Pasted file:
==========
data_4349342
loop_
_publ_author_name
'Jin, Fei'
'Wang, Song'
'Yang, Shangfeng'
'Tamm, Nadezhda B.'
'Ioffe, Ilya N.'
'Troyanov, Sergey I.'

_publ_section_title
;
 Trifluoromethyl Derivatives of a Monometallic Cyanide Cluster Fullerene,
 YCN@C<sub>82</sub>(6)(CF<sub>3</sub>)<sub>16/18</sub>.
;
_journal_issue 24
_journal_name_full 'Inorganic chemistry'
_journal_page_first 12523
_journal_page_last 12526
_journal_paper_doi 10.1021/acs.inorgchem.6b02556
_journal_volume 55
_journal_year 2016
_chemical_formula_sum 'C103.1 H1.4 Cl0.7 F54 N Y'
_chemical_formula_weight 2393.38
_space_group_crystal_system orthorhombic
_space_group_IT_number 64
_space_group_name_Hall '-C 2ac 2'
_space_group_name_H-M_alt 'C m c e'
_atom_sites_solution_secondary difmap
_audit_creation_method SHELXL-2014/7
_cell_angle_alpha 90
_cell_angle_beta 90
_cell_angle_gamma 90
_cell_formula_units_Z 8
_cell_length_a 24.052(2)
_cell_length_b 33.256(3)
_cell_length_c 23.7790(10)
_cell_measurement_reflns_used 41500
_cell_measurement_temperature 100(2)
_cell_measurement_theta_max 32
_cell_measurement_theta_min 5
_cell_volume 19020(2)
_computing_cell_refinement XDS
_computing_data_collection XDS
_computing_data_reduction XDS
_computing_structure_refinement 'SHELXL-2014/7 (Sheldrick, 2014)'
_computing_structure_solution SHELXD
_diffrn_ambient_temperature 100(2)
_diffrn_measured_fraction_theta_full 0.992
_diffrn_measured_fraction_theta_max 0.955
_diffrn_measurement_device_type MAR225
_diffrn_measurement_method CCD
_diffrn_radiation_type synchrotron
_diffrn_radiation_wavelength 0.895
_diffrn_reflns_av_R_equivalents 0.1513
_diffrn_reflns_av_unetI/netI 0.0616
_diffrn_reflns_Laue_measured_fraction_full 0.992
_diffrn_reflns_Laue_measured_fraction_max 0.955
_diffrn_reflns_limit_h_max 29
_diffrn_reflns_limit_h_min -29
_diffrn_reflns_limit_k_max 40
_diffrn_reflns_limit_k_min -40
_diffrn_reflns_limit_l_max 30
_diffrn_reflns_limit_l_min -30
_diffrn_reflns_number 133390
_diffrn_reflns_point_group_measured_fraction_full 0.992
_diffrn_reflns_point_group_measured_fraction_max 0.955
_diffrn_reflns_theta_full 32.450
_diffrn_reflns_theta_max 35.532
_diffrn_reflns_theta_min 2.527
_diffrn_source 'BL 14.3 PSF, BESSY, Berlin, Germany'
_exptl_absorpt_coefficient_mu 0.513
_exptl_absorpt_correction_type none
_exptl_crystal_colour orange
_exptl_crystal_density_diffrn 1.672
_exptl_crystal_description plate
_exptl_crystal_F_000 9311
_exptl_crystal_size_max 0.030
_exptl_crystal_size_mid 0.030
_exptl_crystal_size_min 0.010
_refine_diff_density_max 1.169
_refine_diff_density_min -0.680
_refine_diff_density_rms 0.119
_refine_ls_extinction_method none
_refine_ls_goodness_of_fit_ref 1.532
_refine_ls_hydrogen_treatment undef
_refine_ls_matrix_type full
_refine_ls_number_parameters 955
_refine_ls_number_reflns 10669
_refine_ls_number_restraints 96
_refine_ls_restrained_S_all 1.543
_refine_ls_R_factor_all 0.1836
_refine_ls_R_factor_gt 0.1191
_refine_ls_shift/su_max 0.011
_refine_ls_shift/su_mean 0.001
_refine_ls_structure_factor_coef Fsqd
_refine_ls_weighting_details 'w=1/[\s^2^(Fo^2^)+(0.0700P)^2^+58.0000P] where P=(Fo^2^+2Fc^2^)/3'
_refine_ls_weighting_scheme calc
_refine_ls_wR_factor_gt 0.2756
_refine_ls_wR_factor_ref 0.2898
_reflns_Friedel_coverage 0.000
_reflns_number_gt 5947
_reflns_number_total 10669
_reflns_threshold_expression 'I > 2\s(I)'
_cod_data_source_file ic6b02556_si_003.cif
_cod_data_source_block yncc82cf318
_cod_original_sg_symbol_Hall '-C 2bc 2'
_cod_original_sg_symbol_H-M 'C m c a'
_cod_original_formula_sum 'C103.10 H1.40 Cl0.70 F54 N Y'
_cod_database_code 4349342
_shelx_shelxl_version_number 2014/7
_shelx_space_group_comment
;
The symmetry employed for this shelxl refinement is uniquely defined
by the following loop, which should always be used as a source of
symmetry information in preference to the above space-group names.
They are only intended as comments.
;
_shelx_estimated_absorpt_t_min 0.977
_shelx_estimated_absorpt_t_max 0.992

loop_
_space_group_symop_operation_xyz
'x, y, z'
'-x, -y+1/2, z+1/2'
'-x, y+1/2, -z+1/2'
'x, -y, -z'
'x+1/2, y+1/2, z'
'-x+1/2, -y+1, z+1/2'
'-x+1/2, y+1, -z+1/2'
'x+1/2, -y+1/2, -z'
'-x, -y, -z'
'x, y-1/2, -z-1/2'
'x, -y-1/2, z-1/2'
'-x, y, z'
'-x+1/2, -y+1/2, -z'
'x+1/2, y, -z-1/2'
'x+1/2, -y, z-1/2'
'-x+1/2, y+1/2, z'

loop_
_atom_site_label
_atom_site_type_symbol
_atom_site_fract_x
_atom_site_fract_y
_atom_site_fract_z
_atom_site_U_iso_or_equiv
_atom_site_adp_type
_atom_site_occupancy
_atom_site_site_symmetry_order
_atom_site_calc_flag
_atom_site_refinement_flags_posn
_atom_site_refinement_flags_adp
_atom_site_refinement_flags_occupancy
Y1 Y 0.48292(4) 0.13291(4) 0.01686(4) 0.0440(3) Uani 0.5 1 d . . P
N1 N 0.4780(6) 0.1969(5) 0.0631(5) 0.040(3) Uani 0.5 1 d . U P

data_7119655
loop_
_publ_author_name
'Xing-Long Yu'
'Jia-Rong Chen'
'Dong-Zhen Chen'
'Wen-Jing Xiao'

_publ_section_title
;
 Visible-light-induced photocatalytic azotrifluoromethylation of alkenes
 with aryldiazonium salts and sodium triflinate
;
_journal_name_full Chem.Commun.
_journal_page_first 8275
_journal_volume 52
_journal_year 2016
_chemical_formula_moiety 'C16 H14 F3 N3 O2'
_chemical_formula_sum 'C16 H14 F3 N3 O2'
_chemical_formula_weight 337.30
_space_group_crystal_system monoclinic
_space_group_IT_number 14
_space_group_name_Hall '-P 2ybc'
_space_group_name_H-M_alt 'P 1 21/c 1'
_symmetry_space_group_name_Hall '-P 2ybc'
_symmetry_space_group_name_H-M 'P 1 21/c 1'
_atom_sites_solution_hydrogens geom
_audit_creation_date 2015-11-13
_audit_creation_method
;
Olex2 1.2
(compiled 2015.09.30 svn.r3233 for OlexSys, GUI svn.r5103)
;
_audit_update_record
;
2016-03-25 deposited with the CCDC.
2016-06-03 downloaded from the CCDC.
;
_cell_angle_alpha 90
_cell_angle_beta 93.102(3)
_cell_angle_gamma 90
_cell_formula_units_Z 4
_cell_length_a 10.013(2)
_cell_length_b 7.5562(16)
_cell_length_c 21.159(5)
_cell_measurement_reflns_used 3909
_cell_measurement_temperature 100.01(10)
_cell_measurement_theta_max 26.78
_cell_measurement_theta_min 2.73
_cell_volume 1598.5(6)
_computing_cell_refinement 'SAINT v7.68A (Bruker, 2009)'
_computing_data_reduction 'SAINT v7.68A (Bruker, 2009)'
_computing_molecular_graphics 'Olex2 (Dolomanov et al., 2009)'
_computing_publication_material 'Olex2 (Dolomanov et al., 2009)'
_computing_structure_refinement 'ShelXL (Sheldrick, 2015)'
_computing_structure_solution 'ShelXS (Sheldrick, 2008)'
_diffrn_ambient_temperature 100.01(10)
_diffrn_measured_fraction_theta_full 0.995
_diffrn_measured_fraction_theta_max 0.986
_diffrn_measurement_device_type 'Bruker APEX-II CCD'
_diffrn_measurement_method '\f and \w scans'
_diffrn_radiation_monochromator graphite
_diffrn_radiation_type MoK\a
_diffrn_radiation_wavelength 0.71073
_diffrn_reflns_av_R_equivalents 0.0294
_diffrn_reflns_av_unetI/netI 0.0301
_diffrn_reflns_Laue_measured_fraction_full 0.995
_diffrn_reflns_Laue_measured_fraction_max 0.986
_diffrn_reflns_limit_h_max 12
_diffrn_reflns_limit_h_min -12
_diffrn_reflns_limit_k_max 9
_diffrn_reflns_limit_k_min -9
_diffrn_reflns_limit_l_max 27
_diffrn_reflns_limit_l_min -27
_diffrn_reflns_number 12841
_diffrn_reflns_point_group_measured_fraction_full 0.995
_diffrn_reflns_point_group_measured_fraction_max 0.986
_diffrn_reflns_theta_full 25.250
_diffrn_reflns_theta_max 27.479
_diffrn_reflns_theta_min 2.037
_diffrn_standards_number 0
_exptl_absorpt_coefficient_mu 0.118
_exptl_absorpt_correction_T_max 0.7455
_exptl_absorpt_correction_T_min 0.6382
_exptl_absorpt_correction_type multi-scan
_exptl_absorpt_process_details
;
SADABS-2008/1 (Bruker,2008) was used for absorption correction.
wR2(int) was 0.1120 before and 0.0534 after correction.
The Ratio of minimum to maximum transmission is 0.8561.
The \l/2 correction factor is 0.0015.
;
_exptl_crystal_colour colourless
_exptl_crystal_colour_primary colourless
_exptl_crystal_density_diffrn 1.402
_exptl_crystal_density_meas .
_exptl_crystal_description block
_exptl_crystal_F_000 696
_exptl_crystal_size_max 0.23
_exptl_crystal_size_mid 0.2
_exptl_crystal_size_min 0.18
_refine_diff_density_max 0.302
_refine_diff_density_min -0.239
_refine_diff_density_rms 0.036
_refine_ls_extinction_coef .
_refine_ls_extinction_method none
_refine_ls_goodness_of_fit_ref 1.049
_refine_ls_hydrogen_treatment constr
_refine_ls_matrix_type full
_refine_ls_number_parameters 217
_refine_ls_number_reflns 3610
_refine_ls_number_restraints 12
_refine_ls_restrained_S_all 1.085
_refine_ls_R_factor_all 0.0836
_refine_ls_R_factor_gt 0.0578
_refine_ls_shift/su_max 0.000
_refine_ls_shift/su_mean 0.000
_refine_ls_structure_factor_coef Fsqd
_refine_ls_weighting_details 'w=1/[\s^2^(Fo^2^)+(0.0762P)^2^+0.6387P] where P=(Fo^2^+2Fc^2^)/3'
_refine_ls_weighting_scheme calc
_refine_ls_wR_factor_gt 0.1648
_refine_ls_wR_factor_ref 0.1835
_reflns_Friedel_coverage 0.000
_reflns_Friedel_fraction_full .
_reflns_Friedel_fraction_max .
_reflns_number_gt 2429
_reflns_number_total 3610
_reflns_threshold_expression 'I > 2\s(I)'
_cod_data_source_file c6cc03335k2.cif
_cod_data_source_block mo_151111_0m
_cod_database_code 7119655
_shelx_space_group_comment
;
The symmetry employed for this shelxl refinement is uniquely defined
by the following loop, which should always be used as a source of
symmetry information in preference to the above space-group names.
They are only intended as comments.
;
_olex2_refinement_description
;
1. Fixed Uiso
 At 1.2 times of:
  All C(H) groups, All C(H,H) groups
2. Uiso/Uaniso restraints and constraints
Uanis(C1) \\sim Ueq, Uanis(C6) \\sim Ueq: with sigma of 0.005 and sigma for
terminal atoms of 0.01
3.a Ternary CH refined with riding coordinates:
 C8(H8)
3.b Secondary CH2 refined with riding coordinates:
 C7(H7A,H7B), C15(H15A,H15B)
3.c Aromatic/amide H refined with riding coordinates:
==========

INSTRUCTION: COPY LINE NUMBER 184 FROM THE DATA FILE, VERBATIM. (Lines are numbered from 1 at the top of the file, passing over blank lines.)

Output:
(compiled 2015.09.30 svn.r3233 for OlexSys, GUI svn.r5103)